The American Telemedicine Association (ATA) and Ocular Telehealth Special Interest Group have established the guidelines for DR telescreening in 2004. [35] They recommend that equipment used in telehealth system must conform to the local requirements and that the technology should adhere to standards of Digital Imaging and Communication in Medicines (DICOM).

The ATA recognizes four categories of telescreening programs [Table 2]:{Table 2}

While fundus photo taken in nonmydriatic fundus camera is often used in telescreening, mydraisis usually reduces the proportion of ungradable photographs. [36] One could consider mydrasis based on the visual acuity (<20/40) and age (>59 years) [37] or in case of unsatisfactory nonmydiatric fundus camera photograph. [38]

 CURRENT STATUS



The setting

Currently, the use of telescreening for DR is used in two settings: (a) Screening by nonphysician/nonophthalmologist. This is usually by an optician/optometrist using a fundus camera, and the diagnosis is given from a remote location; (b) Screening retinopathy by physician/nonophthalmologist. This seems to be an ideal situation as physicians are the first contact for a person with DM.

The screening tools

These include a wide variety of fundus cameras-traditional fundus camera, miniature tabletop fundus camera integrated adaptor-detector based handheld ophthalmic cameras, and smartphone based ophthalmic cameras. Of these, the smartphone based cameras are more cost-effective though; but they need mydriasis.

The image transmission

Majority of telemedicine models today use the internet to transmit images. [33],[39] Satellite transmission is a more preferred option in rural areas and mobile clinics because of less optimal infrastructure. The images and reports are transmitted digitally via electronic picture archiving and communication systems (PACS). A PACS consists of four components: The imaging instrumentation, a secured network for transmission of patient information, workstations for interpreting and reviewing images, and archives for the storage and retrieval of images and reports. The universal format for PACS image storage and transfer is DICOM. To minimize errors, data communications should be compliant with DICOM standards.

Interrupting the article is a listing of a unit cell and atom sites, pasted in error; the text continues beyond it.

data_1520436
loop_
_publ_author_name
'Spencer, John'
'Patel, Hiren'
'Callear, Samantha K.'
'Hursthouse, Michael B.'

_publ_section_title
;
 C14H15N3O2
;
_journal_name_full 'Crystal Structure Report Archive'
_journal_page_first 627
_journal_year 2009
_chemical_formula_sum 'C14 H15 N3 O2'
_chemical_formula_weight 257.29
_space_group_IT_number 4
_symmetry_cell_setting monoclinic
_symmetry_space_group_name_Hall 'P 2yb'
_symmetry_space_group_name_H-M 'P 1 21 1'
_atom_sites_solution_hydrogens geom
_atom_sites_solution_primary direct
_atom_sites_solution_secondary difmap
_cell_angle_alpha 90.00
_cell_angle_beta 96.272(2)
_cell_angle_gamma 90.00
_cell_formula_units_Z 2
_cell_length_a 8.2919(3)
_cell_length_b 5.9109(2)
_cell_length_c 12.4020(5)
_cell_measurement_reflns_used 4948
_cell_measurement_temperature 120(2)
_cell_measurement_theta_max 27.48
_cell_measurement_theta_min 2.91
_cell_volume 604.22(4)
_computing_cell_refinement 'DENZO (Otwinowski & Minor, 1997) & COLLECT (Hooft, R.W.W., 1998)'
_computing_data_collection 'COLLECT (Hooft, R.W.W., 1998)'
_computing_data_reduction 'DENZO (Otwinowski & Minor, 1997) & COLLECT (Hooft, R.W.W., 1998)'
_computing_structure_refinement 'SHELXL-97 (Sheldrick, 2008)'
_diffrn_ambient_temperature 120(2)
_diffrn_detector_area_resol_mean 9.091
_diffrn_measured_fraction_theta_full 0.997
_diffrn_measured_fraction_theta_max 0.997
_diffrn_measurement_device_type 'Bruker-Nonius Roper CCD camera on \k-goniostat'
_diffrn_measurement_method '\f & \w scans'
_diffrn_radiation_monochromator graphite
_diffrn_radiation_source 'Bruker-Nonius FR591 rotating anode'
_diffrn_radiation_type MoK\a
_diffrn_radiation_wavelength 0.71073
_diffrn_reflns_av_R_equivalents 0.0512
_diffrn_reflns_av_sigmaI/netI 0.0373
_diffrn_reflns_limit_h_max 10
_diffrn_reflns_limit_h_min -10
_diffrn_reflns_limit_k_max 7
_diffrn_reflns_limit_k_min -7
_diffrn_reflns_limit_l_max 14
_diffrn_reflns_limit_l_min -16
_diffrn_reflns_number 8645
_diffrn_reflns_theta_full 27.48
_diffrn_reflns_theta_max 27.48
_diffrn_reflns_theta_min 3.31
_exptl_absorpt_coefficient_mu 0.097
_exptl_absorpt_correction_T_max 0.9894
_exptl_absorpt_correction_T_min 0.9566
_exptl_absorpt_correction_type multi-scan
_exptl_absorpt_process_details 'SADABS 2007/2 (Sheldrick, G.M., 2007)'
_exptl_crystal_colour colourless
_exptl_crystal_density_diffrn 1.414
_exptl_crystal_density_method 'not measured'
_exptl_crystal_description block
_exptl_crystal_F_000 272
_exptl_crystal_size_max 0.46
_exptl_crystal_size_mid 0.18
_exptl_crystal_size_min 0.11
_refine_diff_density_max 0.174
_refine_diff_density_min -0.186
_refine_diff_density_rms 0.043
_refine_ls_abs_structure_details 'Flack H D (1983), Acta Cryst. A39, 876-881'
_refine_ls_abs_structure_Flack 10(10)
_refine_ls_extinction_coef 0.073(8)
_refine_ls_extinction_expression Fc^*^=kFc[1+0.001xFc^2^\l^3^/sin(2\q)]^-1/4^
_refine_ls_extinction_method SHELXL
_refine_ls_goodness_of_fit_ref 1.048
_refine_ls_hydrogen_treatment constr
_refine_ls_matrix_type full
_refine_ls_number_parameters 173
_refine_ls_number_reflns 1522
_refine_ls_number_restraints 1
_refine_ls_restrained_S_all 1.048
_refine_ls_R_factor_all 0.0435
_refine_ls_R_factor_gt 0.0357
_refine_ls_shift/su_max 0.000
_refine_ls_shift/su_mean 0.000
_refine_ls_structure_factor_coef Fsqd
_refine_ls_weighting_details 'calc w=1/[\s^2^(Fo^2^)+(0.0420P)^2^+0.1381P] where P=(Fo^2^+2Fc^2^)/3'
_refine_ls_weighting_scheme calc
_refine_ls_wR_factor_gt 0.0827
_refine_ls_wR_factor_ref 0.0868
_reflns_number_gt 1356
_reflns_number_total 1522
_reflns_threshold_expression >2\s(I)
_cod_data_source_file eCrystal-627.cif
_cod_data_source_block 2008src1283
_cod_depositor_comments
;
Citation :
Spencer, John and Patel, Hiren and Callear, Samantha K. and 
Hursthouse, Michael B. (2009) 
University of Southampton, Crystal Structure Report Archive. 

The reporting

This includes grading of image quality, presence or absence of retinopathy, referable/nonreferable retinopathy and the grading severity of the disease.

The current status of telescreening in DR is shown in [Figure 1].{Figure 1}

 FUTURE DIRECTIONS



Recent advances in better and faster telecommunication technology including "cloud" storage, miniaturization of diagnostic equipment including digital cameras, and automation of retinal image analysis, offer excellent opportunities to expand telescreening services to more remote areas. In coming years, there would be a shift from telephone landlines to wireless, and from manual to automatic detection of retinal lesions that will enhance the teleophthalmology capabilities both in value and volume. In all probability, automatic detection of retinal lesion images will play a major role in screening and management of DR in future. [40]

Over the years, telemedicine and screening have become important components in health care, in both disease detection and treatment. The first step in telemedicine in management of DR is screening for patients with retinopathy. The emerging screening criteria proposed over the past 40 plus years ago by Wilson and Jungner should respond to a recognized need. [41] They include the following: The objectives of screening should be defined at the outset; there should be a defined target population; there should be scientific evidence of screening program effectiveness; the program should integrate education, clinical services, and management; there should be quality assurance, with mechanisms to minimize potential risks of screening; the program should ensure informed choice, confidentiality and respect for autonomy; the program should promote equity and access to screening for the entire target population; program evaluation should be planned from the outset; finally the overall benefits of screening should outweigh the harm.